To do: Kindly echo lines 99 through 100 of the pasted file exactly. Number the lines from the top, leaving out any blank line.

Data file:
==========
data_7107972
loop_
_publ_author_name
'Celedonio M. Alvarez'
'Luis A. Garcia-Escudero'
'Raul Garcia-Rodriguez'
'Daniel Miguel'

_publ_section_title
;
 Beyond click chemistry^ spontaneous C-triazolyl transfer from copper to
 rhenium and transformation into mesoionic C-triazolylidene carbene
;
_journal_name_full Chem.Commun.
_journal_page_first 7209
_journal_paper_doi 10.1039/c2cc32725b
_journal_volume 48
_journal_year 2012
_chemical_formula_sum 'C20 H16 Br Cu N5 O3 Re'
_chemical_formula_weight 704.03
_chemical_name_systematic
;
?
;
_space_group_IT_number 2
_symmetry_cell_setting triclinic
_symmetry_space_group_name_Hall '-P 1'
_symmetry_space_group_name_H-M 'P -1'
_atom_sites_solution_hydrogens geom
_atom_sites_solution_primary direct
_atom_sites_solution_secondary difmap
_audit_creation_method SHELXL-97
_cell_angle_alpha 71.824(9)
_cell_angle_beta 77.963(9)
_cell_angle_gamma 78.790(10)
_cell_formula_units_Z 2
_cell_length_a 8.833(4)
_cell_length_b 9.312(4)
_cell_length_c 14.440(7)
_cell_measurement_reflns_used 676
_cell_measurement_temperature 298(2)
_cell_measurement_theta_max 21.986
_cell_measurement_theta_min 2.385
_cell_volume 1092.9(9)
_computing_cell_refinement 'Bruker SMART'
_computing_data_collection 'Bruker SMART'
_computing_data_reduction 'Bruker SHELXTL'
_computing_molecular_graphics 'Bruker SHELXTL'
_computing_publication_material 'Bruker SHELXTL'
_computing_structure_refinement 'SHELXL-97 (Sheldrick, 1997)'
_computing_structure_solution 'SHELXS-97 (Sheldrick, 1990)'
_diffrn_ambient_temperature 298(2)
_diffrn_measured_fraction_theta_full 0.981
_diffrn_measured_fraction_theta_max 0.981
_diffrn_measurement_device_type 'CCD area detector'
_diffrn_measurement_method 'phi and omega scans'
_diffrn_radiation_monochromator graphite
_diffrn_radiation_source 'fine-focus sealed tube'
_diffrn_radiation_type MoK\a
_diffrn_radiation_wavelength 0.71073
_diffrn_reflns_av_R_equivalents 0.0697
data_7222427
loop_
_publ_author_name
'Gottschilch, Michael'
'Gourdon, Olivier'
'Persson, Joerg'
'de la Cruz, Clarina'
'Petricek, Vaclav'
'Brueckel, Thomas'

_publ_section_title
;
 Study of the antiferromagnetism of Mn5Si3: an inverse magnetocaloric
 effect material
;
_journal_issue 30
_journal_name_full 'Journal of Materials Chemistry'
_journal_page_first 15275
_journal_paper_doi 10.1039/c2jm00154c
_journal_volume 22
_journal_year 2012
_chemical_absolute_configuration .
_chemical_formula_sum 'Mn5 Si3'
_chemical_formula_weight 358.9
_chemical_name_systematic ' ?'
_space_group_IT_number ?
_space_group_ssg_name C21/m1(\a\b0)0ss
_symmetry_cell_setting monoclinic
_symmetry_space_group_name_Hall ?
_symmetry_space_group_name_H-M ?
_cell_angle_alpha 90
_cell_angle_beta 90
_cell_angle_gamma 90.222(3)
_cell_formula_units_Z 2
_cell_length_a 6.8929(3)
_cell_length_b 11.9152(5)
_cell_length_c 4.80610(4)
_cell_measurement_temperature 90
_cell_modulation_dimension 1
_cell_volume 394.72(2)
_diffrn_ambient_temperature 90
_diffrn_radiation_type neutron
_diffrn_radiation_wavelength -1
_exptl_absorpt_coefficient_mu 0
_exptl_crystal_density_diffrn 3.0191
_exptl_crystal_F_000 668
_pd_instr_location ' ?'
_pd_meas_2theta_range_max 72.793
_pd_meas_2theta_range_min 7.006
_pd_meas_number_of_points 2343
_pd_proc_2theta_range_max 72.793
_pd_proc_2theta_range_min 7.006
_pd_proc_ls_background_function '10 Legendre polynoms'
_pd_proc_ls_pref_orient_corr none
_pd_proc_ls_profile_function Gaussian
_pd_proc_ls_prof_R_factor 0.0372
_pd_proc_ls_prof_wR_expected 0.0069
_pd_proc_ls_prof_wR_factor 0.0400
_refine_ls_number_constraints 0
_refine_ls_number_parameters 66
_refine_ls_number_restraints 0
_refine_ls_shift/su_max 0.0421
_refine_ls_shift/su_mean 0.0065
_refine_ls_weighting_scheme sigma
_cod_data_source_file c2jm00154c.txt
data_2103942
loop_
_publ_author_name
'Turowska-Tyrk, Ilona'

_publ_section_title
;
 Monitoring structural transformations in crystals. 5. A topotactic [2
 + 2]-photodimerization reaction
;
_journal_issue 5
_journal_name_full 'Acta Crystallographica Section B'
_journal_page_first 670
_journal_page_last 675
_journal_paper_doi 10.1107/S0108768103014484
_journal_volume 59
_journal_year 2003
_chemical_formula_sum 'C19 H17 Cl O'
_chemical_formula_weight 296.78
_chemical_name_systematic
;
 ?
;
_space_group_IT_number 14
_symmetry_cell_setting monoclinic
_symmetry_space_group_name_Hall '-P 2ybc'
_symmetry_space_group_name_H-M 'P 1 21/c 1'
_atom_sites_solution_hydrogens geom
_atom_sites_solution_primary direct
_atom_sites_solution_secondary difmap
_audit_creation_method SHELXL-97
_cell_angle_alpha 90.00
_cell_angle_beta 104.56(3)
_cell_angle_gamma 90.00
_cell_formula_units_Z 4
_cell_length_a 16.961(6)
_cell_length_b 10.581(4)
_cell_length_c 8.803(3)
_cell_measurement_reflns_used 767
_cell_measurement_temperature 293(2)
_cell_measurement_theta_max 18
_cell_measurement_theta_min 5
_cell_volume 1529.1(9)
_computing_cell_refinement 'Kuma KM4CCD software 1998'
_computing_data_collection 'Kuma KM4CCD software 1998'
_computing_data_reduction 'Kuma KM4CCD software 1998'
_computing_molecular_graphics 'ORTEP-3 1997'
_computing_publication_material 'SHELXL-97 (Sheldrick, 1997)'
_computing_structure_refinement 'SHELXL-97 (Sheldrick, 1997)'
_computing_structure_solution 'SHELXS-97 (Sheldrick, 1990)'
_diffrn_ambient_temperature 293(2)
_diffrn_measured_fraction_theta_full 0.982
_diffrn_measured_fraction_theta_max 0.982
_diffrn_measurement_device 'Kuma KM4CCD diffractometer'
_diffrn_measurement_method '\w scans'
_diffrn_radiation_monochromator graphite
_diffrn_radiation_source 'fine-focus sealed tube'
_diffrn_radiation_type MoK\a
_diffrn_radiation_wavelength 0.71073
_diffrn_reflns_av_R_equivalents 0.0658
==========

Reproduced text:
_cell_volume 394.72(2)
_diffrn_ambient_temperature 90